Jamie Mason serves up a balanced delivery of dark humor and clever plot twists in her debut novel Three Graves Full.
As meek-mannered Jason Getty laments over killing Gary Harris, he cannot help but think about him now; nearly a year later. He wished he had never met him and more importantly, tormented himself with the notion of what possessed him to bury his remains on the back forty of his property. He was sick of looking at the overgrown crabgrass that was once his perfectly manicured lawn. More importantly, what if the landscaping crew he decided to hire goes beyond the grooming boundaries Jason had defined? When the crew digs up not one, but two bodies along the perimeter of Mr. Getty’s house, it doesn’t take Getty long to snap out of his reverie. There was no way he was taking the fall for those bodies. One thing was clear. It seems Jason Getty’s home was the perfect place to dispose of bodies—be it by him or someone else.
When Detective Tim Bayard and a forensics team arrive on the scene, preliminary forensics determines the remains are those of one female and one male. The bones are identified as Katielynn Montgomery and Reid Montgomery—two persons gone missing quite some time ago. It seems once upon a time Reid Montgomery had wedding plans with Leah Tamblin and up and went missing; never to be seen or heard from again… until now. Getty let out more than a sigh of relief when time of death was earmarked long before he purchased the place he now called home. At least he was in the clear for two (possible) murders. It is when Reid’s twin brother (and Katielynn’s husband) Boyd is introduced that the reader is led down yet another path that somehow connects, Boyd, Jason and Leah on a road toward a destiny none of them could have imagined no matter how hard they tried.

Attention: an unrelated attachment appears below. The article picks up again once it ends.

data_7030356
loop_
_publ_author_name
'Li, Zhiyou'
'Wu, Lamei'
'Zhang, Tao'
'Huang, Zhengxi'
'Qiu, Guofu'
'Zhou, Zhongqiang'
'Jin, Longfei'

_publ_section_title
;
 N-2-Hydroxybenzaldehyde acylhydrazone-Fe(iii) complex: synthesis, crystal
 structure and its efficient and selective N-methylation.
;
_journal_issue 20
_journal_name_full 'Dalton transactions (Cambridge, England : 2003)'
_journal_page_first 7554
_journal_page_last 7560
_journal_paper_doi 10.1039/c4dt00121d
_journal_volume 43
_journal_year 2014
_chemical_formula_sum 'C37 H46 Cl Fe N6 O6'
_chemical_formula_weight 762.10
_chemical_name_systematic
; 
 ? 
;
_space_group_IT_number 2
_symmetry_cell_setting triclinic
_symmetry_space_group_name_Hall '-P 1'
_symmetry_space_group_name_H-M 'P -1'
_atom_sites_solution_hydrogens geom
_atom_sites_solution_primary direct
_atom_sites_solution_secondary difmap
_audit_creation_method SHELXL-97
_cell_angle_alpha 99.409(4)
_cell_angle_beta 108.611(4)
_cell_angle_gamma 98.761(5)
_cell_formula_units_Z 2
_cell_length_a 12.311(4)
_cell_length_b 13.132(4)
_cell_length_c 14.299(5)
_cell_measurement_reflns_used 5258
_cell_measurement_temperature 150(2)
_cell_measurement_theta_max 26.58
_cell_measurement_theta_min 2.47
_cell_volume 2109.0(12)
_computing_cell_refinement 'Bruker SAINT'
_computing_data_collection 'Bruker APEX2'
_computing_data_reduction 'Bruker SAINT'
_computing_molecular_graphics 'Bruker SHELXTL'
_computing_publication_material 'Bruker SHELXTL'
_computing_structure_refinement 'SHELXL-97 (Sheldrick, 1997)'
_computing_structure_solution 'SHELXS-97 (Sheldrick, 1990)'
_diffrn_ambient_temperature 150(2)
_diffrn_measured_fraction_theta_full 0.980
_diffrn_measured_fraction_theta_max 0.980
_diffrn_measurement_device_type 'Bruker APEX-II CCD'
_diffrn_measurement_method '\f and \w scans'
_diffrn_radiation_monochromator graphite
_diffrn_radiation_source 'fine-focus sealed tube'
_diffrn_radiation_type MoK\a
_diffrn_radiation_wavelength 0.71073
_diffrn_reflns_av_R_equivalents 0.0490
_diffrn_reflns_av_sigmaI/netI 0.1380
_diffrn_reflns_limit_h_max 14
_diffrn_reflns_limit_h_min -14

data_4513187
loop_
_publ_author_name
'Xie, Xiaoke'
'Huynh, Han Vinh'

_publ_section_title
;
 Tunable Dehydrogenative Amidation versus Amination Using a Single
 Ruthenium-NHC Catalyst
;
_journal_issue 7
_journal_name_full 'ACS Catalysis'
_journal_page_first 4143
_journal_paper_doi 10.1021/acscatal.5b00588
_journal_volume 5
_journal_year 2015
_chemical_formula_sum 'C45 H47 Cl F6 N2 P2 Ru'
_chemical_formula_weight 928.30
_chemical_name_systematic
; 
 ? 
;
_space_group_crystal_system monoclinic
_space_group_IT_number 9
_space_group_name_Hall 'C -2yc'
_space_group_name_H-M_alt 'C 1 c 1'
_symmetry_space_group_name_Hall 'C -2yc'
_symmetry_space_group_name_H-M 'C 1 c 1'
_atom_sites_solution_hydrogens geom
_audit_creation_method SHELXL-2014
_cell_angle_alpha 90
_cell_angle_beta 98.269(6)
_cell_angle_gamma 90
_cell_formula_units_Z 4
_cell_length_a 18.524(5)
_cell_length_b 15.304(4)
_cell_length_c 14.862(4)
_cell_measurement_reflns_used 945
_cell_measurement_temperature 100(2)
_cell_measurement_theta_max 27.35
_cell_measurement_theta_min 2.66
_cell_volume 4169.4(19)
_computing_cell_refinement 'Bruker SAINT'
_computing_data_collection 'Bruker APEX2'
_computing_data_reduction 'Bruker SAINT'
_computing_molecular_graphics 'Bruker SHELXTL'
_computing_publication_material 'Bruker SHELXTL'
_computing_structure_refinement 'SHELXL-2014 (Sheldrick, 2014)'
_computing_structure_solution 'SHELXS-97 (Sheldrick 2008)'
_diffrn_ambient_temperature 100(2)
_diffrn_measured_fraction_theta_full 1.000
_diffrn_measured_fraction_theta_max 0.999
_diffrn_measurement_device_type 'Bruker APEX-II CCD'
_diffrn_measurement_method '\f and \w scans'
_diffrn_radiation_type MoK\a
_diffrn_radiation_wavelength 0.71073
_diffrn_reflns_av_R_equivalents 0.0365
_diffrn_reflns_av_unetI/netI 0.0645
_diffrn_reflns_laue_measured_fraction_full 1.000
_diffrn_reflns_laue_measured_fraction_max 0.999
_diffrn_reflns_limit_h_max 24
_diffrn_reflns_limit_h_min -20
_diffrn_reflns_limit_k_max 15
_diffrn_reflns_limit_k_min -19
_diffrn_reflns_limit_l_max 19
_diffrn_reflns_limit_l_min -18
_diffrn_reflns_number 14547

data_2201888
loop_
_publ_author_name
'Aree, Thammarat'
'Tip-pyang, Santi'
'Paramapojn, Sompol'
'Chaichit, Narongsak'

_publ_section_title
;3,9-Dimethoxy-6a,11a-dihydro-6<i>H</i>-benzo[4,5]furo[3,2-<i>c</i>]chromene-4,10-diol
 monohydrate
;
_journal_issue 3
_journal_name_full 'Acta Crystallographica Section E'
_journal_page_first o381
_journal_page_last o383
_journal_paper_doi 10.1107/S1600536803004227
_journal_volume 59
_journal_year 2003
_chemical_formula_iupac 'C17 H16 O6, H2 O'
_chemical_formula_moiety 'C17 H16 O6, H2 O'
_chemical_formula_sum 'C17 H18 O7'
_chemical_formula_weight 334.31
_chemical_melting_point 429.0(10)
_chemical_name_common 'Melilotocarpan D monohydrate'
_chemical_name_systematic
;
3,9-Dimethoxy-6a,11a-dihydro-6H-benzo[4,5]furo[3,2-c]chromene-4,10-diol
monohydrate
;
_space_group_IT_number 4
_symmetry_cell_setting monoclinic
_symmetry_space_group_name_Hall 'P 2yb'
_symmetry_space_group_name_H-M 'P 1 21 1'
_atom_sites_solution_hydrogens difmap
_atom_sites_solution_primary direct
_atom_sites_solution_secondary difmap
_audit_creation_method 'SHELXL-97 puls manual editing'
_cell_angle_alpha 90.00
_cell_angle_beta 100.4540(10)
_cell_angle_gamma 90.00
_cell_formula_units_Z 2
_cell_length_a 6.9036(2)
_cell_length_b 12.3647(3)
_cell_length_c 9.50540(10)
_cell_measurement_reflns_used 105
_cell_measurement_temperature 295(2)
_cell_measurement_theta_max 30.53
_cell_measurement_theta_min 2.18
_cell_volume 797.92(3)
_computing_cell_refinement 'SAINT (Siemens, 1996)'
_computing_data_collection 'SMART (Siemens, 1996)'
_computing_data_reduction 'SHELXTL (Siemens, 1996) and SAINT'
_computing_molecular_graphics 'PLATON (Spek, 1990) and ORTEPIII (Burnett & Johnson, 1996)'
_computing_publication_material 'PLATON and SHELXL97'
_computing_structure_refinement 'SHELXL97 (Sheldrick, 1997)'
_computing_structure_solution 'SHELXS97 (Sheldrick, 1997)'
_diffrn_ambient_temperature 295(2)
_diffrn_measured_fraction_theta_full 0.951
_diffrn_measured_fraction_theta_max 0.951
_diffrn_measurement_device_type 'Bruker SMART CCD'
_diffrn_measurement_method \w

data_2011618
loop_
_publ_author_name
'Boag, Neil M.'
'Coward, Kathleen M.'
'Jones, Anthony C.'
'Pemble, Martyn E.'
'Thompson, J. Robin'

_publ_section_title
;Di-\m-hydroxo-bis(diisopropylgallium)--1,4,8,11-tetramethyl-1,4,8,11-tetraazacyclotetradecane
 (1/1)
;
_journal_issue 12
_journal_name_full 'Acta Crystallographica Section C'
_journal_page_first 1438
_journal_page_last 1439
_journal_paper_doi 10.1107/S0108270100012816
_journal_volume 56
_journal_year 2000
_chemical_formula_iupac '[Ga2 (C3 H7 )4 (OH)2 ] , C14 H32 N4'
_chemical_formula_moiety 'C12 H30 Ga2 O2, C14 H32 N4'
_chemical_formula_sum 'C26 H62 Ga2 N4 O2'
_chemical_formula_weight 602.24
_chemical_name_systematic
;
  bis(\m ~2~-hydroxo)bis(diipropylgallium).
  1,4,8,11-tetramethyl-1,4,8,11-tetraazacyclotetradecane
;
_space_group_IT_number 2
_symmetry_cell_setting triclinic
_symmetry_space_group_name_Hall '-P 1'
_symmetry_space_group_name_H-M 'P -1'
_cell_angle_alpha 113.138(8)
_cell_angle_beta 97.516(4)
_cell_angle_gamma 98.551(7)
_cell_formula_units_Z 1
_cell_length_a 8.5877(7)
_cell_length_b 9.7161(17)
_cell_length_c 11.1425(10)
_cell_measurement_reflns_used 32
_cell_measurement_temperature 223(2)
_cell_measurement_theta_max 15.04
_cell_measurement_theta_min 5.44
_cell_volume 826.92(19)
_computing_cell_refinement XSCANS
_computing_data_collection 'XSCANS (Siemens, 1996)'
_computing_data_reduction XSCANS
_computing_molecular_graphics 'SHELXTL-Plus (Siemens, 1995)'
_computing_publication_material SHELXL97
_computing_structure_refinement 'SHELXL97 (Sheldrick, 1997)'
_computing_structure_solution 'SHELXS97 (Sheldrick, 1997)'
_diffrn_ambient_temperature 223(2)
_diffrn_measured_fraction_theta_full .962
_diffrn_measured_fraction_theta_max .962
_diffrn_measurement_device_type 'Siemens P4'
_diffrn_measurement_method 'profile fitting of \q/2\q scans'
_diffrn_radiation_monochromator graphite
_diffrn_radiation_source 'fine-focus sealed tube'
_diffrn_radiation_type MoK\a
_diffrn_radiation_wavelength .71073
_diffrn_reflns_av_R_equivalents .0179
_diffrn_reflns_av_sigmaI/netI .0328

Ms. Mason hooks the reader from inception in Three Graves Full. However, I think this title is destined for an audience who thrives on the minutia of detail while taxing his or her mind with the challenge of figuring it out before the story plays out to its end; the satisfaction being the element of surprise when he or she arrives at “The End.” She is too quick to introduce a bevy of characters in a short window of pages. Voracious readers will gobble this style up and I complement Ms. Mason for her ability to stay true to her plot. However, as she continues to fold details into the mounting intrigue, perhaps there is a little too much going on for the casual reader to follow. It is clear Ms. Mason knows her audience and the storyline does not drag which makes this a solid murder mystery. I will caution the reader, however, to pay close attention in the early pages because the information is foundational to the plot.
Quill Says: Three Graves Full makes a person wonder just exactly what is beneath that top layer of soil in their back yard and more importantly, do you really want to know?